In nature, many plants establish mutual relationships with fungi called “mycorrhizae,” which colonize their roots systems. This relationship between plant and mycorrhizae is considered by scientists to be one the most important factors terrestrial plant evolution over the last billion or so years.
This mutualistic association between mycorrhizae and plants is known as a “symbiotic” or “mutually cooperative relationship.”
In this association, the plant receives water and nutrients from the fungus, and the fungus receives sugars produced via the plant’s photosynthesis, which feeds the fungus and fuels its propagation. From an agricultural and horticultural point of view, the potential benefits of mycorrhizal symbiosis include:
- Increased water and nutrient uptake
- Increased drought resistance
- Increased plant health and pathogen resistance
- Increase soil aggregation and improved water holding capacity
- Increased microbial activity
There are two major types of mycorrhizal fungi: ectomycorrhizae and endomycorrhizae. Ectomycorrhizae colonize outside the root and are mainly found in forest ecosystems.
Endomycorrhizae are most prevalent in agricultural soils, colonizing inside the roots of plants and forming structures known as vesicles or arbuscules. These structures serve as sites of nutrient and sugar exchange between plants and fungi. Arbuscular fungi (sometimes referred to as “AM fungi” or “AMF,”) are attracting an increasing amount of interest for their utility as natural fertilizers. This is because arbuscular fungi have been shown to improve uptake of several nutrients from the soil, particularly phosphorous.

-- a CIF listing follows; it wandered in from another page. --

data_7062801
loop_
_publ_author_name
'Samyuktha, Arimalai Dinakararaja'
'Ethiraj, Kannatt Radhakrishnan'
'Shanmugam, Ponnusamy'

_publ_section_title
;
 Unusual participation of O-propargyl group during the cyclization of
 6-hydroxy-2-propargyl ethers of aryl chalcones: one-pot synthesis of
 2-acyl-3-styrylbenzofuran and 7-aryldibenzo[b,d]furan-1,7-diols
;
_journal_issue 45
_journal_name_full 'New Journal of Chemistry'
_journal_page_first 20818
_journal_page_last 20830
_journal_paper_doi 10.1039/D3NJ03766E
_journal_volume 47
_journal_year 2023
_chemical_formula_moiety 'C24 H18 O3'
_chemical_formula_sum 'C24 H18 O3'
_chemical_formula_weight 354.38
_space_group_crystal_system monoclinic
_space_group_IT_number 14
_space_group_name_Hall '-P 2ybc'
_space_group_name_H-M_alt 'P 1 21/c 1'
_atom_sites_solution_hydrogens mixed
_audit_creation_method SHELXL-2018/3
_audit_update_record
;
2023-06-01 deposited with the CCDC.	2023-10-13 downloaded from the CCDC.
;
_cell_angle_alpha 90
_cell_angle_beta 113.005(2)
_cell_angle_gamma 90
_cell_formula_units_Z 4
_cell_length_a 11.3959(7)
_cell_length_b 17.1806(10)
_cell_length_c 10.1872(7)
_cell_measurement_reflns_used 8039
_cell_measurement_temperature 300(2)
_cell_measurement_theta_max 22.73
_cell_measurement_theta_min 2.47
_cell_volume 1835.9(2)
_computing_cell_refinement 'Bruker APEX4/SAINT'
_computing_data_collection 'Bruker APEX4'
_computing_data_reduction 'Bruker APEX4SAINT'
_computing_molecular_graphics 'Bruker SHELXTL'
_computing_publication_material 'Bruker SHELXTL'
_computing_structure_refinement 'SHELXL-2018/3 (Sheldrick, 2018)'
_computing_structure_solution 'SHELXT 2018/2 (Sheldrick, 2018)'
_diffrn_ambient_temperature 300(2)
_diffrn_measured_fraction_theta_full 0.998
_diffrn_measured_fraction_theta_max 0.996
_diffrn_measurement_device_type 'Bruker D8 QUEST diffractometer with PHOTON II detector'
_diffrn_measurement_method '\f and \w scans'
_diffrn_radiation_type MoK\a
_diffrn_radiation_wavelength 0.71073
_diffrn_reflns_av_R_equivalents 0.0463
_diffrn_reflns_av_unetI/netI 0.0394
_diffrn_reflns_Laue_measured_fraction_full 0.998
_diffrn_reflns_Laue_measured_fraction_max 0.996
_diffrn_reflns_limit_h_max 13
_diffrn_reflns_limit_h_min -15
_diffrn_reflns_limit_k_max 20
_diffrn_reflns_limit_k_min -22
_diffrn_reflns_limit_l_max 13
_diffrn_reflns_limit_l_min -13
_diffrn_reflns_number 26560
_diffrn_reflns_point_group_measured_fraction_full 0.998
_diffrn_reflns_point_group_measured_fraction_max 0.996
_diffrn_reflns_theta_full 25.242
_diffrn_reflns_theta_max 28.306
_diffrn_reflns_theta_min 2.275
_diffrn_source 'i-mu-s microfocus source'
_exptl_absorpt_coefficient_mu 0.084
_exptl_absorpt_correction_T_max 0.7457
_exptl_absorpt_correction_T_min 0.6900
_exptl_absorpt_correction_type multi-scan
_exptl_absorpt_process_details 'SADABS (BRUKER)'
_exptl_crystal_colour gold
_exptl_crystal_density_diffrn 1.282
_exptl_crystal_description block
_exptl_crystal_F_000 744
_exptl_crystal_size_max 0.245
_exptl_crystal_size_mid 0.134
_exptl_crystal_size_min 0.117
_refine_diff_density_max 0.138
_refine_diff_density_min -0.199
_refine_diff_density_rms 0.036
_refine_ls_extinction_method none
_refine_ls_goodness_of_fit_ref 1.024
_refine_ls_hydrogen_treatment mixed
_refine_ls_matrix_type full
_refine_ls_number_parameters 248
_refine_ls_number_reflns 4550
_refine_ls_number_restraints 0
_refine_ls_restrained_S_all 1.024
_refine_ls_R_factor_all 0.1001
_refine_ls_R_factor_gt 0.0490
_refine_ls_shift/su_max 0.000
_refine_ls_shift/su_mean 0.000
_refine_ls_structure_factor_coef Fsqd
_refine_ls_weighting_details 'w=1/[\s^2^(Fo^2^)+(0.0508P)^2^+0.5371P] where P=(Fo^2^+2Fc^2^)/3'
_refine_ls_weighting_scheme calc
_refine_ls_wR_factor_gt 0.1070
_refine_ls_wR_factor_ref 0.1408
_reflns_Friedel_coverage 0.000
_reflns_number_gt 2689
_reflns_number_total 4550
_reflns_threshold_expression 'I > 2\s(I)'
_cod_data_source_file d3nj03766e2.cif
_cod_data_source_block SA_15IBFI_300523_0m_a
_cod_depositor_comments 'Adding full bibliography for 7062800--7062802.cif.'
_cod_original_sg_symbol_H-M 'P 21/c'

A recent publication by Paul Schreiner, a plant physiologist at USDA Corvallis, proved the importance of photosynthesis on the frequency of arbuscule formation in roots colonized by arbuscular fungi. In his experiment, he used shading and foliar phosphorus supply to demonstrate that the most important factor in regulating root colonization is not increased levels of shoot phosphorus, but rather high levels of plant carbon generated via photosynthesis. In other words, in order to increase the frequency of arbuscules, it is important to increase the efficiency of photosynthesis.
Doc Tom and the Fusion 360 team have produced a formulation that radically increases the efficiency of photosynthesis, even during periods of heat and cold stress.
Foliar FG-31 has been formulated to include preformed photosynthates and minerals that deliver the extra energy needed to increase photosynthetic capacity. Through application of Foliar FG-31, growers can increase the beneficial effects of mycorrhizal fungi, creating plants with superior metabolism and photosynthetic efficiency, boosting their ability to overcome disease infections and other stress factors.
If you would like to try Foliar FG-31 for yourself, reach out to our sales staff for more information.